One of the principles we believe in most for Azure Functions is that we want you to be solving business and application problems, not infrastructure problems. That’s why we’ve invested so much in the functions runtime and provided capabilities such as language abstractions, bindings to services, and lightweight programming models, as well as invested in our dynamically scaling, serverless compute model. Given that goal, one thing has always stuck out in our experience: the memory setting you set for each of your function apps. The memory setting always felt out of place. Finding the optimal setting required lots of trial and error on the part of our users, and we’ve heard a lot of feedback from users that it’s not something which people want and that it doesn’t feel very serverless. That is why today, we’re sharing that we’re no longer requiring you to set the memory setting. Azure Functions, in the Consumption Plan, will automatically decide the right resources to have available and only charge you for what you use, not just time but also memory/cpu.
How does Azure Functions manage my resources?
The Azure Functions platform collects a lot of data about how much utilization and resources your functions take when they execute. This enables us to make very accurate estimations of what you’ll need and distribute the work behind the scenes. The first time you run your function we’ll place it in the best place possible, and should it appear to need more resources we’ll find and allocate them automatically. We’ll continually be improving our algorithms to make sure that you have the best experience and that we do it as cost effectively as possible on our side.
We have confidence that we can do this effectively because we’ve been modeling it with real data for a while now. Below is a graph with the actual numbers redacted, but y-axis is in linear GB-sec, and the base is zero; the x-axis is time. The blue line on top, is the current amount of billable GB-sec. The red line, on bottom, is the new amount of billable GB-sec in our system. This means overall, our customers are now paying for five times less GB-sec than they were before. Today, users can confidently write functions without worrying about the right memory setting, knowing they’ll pay the least for their functions.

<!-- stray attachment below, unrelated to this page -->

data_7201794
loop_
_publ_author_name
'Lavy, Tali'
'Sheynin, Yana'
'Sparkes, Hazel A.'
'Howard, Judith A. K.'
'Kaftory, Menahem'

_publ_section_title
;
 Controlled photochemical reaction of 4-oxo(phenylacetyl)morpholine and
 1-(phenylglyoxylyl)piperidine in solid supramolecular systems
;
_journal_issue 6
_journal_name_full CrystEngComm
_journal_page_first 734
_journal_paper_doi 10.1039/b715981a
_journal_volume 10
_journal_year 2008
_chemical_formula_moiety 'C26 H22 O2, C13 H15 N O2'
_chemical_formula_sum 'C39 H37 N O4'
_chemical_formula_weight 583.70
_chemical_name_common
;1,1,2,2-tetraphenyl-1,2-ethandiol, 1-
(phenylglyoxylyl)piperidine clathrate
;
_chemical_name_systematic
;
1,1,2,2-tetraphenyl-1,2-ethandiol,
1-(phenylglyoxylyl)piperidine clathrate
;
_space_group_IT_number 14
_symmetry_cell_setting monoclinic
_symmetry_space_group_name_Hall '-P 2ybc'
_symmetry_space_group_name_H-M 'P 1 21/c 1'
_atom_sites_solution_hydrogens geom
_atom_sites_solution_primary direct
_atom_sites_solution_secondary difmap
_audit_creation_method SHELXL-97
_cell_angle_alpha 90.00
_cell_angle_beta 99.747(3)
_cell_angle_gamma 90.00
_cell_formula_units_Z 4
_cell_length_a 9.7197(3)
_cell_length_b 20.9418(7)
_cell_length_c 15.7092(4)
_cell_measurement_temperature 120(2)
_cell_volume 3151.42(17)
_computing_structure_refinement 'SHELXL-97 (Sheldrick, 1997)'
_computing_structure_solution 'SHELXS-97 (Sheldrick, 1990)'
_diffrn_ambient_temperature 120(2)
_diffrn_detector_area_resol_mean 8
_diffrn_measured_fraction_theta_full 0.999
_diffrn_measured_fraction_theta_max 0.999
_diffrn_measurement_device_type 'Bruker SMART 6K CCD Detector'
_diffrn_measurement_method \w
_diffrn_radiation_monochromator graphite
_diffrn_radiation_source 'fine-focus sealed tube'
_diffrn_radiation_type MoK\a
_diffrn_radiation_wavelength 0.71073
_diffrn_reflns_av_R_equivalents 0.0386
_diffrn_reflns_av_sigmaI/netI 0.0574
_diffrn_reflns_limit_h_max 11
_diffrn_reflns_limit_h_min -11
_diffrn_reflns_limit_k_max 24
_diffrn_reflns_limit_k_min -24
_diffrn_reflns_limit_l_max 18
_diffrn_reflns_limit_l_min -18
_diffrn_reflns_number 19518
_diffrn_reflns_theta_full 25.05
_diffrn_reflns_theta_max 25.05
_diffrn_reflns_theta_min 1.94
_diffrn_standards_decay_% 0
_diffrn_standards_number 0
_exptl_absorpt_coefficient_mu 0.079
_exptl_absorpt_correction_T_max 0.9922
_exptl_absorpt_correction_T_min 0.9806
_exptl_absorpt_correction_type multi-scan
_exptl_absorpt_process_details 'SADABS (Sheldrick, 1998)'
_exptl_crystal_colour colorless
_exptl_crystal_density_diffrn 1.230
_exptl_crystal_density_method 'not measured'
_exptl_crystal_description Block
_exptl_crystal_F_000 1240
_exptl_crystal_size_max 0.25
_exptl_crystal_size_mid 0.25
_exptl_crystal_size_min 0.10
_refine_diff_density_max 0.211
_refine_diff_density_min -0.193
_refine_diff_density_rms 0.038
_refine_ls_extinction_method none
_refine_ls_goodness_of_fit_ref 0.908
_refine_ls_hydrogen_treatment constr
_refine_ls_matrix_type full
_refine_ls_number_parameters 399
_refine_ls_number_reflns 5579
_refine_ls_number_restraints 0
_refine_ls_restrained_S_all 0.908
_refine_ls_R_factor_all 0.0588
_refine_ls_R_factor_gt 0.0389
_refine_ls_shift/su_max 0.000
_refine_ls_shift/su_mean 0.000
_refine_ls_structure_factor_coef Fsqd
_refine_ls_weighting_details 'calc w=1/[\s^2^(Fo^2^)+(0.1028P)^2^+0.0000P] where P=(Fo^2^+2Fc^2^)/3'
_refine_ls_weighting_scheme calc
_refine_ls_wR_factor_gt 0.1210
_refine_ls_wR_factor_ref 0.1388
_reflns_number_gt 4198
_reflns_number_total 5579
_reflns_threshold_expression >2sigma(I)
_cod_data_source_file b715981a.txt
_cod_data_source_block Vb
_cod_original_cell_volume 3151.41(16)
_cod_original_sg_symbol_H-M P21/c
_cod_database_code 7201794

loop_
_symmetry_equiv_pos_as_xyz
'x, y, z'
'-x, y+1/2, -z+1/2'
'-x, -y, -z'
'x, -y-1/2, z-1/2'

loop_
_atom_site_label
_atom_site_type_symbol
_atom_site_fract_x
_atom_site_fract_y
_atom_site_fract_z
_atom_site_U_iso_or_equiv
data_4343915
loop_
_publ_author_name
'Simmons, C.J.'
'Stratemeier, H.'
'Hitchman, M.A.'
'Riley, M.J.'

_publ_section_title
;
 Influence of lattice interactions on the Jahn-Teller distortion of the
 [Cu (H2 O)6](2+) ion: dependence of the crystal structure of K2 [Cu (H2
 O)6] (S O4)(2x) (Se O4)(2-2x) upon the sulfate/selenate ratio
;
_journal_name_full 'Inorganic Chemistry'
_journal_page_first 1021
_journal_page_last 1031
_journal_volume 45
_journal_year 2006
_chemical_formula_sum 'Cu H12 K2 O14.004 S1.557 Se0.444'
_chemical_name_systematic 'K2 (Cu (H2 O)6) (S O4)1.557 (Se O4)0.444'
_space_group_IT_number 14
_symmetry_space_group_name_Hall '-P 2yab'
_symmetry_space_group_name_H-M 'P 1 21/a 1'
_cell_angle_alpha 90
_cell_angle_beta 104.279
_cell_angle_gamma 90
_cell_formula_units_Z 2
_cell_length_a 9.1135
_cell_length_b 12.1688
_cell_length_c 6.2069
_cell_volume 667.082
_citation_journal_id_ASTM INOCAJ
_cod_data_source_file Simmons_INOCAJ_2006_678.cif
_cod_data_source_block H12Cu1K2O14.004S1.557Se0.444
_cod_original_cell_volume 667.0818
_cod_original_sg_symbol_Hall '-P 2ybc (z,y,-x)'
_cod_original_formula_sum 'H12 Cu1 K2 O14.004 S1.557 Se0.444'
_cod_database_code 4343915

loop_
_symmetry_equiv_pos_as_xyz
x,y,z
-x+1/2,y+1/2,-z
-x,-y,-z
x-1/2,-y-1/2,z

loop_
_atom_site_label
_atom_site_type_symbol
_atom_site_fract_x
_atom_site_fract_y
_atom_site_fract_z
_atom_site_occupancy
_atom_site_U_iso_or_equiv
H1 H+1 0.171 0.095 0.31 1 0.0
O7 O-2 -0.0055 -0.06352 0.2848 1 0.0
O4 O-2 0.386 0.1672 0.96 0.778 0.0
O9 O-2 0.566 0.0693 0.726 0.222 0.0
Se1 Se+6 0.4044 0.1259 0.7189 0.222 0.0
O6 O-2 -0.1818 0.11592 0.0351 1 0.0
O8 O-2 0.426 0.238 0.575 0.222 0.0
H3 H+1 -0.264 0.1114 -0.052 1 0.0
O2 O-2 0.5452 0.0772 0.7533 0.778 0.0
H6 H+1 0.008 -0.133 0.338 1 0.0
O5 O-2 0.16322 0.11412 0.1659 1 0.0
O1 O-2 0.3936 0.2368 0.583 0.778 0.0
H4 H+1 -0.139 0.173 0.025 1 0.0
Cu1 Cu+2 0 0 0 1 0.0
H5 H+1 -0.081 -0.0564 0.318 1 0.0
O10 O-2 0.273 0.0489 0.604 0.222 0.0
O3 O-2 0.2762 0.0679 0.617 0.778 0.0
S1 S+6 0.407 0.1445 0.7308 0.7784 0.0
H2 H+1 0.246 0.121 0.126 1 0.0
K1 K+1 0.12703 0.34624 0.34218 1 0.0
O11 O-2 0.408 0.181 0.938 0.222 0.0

Do I need to rethink how I write my functions?
Overall, no, things work pretty much the same as before, with just one less setting to worry about. The same limits that applied before still apply, 1.5GB max memory and a five minute max execution time. The biggest impact that this change has is that you now are getting the right amount of resources and paying the least amount possible for your function executions.
How to think about serverless computing
To help understand the impact of this change, let’s look at computing through an analogy. Imagine that compute works like shipping. Hosting your compute on prem is like buying a truck and paying the drivers yourself, you’re responsible for the hardware and the operational costs of operating that vehicle and the personnel. Infrastructure as a Service (IaaS) are like renting a truck but still employing your own drivers, you’re no longer responsible for the hardware, but some operational costs (gas, maintenance, and more) and the personnel costs still fall on you. Moving further up the hierarchy of compute you can go with a fully managed Platform as a Service such as Azure App Service, which is like hiring a full-service company who will bring their truck and crew for you, you’re not responsible for the hardware or operational costs.
But what if I want to just ship a bunch of small packages? Often it doesn’t make sense to pay by the truck, but rather by the package. This is where serverless computing stands to be transformative for how we build applications. We don’t have to focus on how shipping works because it’s not core to our business, we can focus instead on just getting the product to our customers. Each execution is like a package, and we pay for the size of the box.
The change we’re making today by removing set memory sizes, is made because while compute has similarities, it isn’t exactly like shipping physical objects. Knowing how much work is going to come in or what the right amount of compute (CPU/memory/IO) is not as simple as how tall and wide an object is, your resources required can change on each execution or even throughout an execution. Instead, we’ll now trigger your event and find the right size “package” for it, and only charge you for use, both time and resources.
The future is even brighter, together
We’re committed to building the best serverless compute with the easiest experience and most powerful features. We want to know what we can make smoother. What questions do you have to ask yourself as you build functions? How can we make things easier, faster, and better when you’re building your applications?
Reach out to us in whatever way you prefer with issues, ideas, or questions: